As 24 Montagnards returned to Vietnam on Thursday after Cambodia refused to process their asylum claims, rights groups criticized the U.N.’s refugee agency for assisting the government in repatriating the group to a country where they claim to have fled from persecution.
The U.N. has said that more than 200 Montagnard asylum seekers have come to Phnom Penh over the past year, and are being taken care of by an NGO with the government refusing to process their applications.
Last month, Interior Ministry spokesman Khieu Sopheak said that all of the Montagnards in Cambodia—with the exception of 13 who were granted refugee status in March—had three months to return to Vietnam, or would be forcibly sent back.
Chea Bunthoeun, deputy Ratanakkiri provincial police chief, said Thursday that 24 Montagnards crossed the border at the O’Yadaw International Checkpoint into Vietnam’s Gia Lai province at around 8 a.m., claiming they “missed” their homeland.
Vivian Tan, regional spokeswoman for the U.N.’s High Commissioner for Refugees (UNHCR), said the group had voluntarily returned to Vietnam, and that Hanoi had assured the agency “verbally and in writing” that the group would not face punishment upon returning.
“UNHCR accompanied the group of 24 back to Viet Nam’s Central Highlands today. We will be visiting some of them and some from the previous group of returnees to find out how they are doing,” Ms. Tan said via email.
“UNHCR’s stance remains that everyone wishing to seek asylum, including those from Viet Nam’s Central Highlands, should be able to access the national asylum procedure in Cambodia and be given due process,” she said.
“That UNHCR facilitates the return of people who voluntarily choose to return to their home country does not contradict the aforementioned.”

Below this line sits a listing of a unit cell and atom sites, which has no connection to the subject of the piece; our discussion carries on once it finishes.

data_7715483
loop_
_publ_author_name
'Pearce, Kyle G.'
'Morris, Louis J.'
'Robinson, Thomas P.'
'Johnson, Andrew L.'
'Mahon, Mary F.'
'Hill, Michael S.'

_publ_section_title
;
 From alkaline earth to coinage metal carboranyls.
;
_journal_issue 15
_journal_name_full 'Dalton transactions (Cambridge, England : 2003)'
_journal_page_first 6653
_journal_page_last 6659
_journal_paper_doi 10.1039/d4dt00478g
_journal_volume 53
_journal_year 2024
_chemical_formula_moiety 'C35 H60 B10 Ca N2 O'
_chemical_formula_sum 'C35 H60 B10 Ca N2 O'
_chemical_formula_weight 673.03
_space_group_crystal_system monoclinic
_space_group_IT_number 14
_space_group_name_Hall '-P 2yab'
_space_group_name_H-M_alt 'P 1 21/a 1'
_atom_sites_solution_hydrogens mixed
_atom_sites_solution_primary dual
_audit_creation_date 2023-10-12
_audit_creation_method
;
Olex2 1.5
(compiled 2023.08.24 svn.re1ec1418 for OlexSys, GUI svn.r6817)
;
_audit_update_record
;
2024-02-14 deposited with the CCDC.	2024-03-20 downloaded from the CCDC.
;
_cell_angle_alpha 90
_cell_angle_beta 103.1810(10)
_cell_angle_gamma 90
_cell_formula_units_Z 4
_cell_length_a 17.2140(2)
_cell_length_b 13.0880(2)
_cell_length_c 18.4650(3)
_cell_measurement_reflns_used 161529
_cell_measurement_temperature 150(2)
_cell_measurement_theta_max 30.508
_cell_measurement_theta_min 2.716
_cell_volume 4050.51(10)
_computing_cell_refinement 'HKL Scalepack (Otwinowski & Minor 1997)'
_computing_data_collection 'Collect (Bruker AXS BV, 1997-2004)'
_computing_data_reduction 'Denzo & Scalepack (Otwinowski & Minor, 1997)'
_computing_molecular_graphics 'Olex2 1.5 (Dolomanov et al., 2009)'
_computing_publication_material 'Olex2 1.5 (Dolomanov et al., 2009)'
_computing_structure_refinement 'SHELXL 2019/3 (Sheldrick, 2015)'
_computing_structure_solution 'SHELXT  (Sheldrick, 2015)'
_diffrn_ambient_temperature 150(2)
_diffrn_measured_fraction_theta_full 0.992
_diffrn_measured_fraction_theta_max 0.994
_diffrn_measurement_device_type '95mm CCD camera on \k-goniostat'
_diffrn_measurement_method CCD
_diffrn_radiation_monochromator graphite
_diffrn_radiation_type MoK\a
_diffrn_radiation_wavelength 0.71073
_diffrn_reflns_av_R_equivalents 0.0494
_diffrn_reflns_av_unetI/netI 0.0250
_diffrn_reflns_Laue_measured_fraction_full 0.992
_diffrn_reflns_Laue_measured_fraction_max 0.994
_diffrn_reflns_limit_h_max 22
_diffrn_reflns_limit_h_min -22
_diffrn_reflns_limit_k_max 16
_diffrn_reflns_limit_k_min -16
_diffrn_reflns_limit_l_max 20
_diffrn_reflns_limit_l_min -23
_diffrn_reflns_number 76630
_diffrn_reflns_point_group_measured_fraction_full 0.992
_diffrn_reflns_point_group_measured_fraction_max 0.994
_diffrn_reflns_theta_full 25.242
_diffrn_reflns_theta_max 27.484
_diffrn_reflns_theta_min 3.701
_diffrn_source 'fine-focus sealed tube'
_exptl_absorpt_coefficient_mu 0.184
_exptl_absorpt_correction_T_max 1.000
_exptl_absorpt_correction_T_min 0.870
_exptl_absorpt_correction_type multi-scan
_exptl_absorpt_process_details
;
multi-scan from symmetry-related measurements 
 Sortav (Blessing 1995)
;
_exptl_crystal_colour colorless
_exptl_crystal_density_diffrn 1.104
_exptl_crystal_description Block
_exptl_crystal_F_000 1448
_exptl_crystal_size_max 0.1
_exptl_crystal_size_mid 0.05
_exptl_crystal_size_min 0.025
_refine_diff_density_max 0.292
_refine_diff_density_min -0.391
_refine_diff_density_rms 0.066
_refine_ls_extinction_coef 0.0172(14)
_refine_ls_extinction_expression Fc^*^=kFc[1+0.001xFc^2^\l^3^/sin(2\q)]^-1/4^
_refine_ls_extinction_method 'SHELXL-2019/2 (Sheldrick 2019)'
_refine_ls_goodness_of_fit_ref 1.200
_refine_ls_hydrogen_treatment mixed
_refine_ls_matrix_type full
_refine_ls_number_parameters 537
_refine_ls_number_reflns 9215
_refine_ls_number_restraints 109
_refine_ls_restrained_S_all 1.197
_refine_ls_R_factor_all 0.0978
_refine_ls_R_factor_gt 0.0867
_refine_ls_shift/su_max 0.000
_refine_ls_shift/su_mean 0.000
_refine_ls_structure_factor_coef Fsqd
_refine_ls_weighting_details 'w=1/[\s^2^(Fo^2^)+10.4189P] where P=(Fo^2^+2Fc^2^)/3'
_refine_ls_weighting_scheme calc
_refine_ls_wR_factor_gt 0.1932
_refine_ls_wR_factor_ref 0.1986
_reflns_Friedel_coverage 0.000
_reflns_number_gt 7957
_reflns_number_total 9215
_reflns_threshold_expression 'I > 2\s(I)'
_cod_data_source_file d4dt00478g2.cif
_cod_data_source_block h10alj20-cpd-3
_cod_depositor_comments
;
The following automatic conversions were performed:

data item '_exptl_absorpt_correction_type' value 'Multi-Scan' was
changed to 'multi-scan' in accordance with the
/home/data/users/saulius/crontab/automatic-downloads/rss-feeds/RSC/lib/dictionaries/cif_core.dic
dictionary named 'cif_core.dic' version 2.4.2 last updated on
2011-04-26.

Human rights activists, however, criticized the UNHCR’s decision to assist the Cambodian government in repatriating the Montagnards to Vietnam.
Andrea Giorgetta, head of the Asia Desk at the International Federation for Human Rights, called Hanoi’s claim that it would not discriminate against the Montagnards “laughable” due to the well-documented evidence of abuse against the group.
“The UNHCR must fully exercise its protection mandate and ensure that the Montagnards who fled to Cambodia will not be sent back to Vietnam to face persecution,” Mr. Giorgetta said via email.
“The Vietnamese government’s assurances that the Montagnards will not be ill-treated are laughable,” he added. “The Montagnard asylum seekers are stuck between two abusive governments, whose statements should never be taken at face value.”
Phil Robertson, deputy Asia director for Human Rights Watch, accused the UNHCR of legitimizing the government’s violation of the Refugee Convention through its involvement in the repatriation.
“UNHCR should be standing a hundred miles away from this entire process because by its involvement, it’s sending precisely the wrong message that these returns are okay,” Mr. Robertson said in an email.
“This is a deja vu moment, we’ve seen these types of returns of Montagnards before with Cambodia, Vietnam and UNHCR involved and guess what—it didn’t end well for the Montagnards,” he said.